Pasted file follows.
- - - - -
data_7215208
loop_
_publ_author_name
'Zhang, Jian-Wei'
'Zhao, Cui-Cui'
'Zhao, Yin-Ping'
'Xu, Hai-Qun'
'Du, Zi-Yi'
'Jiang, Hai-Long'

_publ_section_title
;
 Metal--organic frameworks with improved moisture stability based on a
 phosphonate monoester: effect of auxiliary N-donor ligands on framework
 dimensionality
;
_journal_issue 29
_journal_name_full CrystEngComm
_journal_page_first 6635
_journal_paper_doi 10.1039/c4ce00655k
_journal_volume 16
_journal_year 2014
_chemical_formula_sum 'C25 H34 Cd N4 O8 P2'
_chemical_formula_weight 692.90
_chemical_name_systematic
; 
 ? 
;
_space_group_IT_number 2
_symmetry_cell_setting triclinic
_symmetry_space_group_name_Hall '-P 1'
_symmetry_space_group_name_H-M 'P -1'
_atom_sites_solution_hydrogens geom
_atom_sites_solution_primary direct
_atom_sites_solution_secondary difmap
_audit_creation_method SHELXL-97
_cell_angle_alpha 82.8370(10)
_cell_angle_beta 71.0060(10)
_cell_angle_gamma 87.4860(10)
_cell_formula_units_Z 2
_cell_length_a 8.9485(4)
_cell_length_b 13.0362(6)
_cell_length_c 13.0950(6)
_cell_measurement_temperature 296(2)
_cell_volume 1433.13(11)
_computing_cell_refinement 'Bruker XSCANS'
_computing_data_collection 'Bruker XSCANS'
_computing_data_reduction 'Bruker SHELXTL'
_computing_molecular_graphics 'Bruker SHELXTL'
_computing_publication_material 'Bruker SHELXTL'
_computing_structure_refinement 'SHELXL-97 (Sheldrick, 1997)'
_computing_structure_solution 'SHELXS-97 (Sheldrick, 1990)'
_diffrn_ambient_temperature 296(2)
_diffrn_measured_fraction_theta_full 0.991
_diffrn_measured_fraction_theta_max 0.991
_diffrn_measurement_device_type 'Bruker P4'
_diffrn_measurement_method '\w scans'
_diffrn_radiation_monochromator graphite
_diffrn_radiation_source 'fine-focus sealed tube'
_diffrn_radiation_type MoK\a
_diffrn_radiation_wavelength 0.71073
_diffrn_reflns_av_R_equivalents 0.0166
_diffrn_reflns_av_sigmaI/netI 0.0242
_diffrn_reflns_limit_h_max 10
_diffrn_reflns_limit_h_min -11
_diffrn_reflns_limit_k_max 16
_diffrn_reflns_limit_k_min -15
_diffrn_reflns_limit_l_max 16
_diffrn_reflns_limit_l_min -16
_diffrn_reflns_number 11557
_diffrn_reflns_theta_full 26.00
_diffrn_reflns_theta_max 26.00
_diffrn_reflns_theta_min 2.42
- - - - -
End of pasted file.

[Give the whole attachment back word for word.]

data_7215208
loop_
_publ_author_name
'Zhang, Jian-Wei'
'Zhao, Cui-Cui'
'Zhao, Yin-Ping'
'Xu, Hai-Qun'
'Du, Zi-Yi'
'Jiang, Hai-Long'

_publ_section_title
;
 Metal--organic frameworks with improved moisture stability based on a
 phosphonate monoester: effect of auxiliary N-donor ligands on framework
 dimensionality
;
_journal_issue 29
_journal_name_full CrystEngComm
_journal_page_first 6635
_journal_paper_doi 10.1039/c4ce00655k
_journal_volume 16
_journal_year 2014
_chemical_formula_sum 'C25 H34 Cd N4 O8 P2'
_chemical_formula_weight 692.90
_chemical_name_systematic
; 
 ? 
;
_space_group_IT_number 2
_symmetry_cell_setting triclinic
_symmetry_space_group_name_Hall '-P 1'
_symmetry_space_group_name_H-M 'P -1'
_atom_sites_solution_hydrogens geom
_atom_sites_solution_primary direct
_atom_sites_solution_secondary difmap
_audit_creation_method SHELXL-97
_cell_angle_alpha 82.8370(10)
_cell_angle_beta 71.0060(10)
_cell_angle_gamma 87.4860(10)
_cell_formula_units_Z 2
_cell_length_a 8.9485(4)
_cell_length_b 13.0362(6)
_cell_length_c 13.0950(6)
_cell_measurement_temperature 296(2)
_cell_volume 1433.13(11)
_computing_cell_refinement 'Bruker XSCANS'
_computing_data_collection 'Bruker XSCANS'
_computing_data_reduction 'Bruker SHELXTL'
_computing_molecular_graphics 'Bruker SHELXTL'
_computing_publication_material 'Bruker SHELXTL'
_computing_structure_refinement 'SHELXL-97 (Sheldrick, 1997)'
_computing_structure_solution 'SHELXS-97 (Sheldrick, 1990)'
_diffrn_ambient_temperature 296(2)
_diffrn_measured_fraction_theta_full 0.991
_diffrn_measured_fraction_theta_max 0.991
_diffrn_measurement_device_type 'Bruker P4'
_diffrn_measurement_method '\w scans'
_diffrn_radiation_monochromator graphite
_diffrn_radiation_source 'fine-focus sealed tube'
_diffrn_radiation_type MoK\a
_diffrn_radiation_wavelength 0.71073
_diffrn_reflns_av_R_equivalents 0.0166
_diffrn_reflns_av_sigmaI/netI 0.0242
_diffrn_reflns_limit_h_max 10
_diffrn_reflns_limit_h_min -11
_diffrn_reflns_limit_k_max 16
_diffrn_reflns_limit_k_min -15
_diffrn_reflns_limit_l_max 16
_diffrn_reflns_limit_l_min -16
_diffrn_reflns_number 11557
_diffrn_reflns_theta_full 26.00
_diffrn_reflns_theta_max 26.00
_diffrn_reflns_theta_min 2.42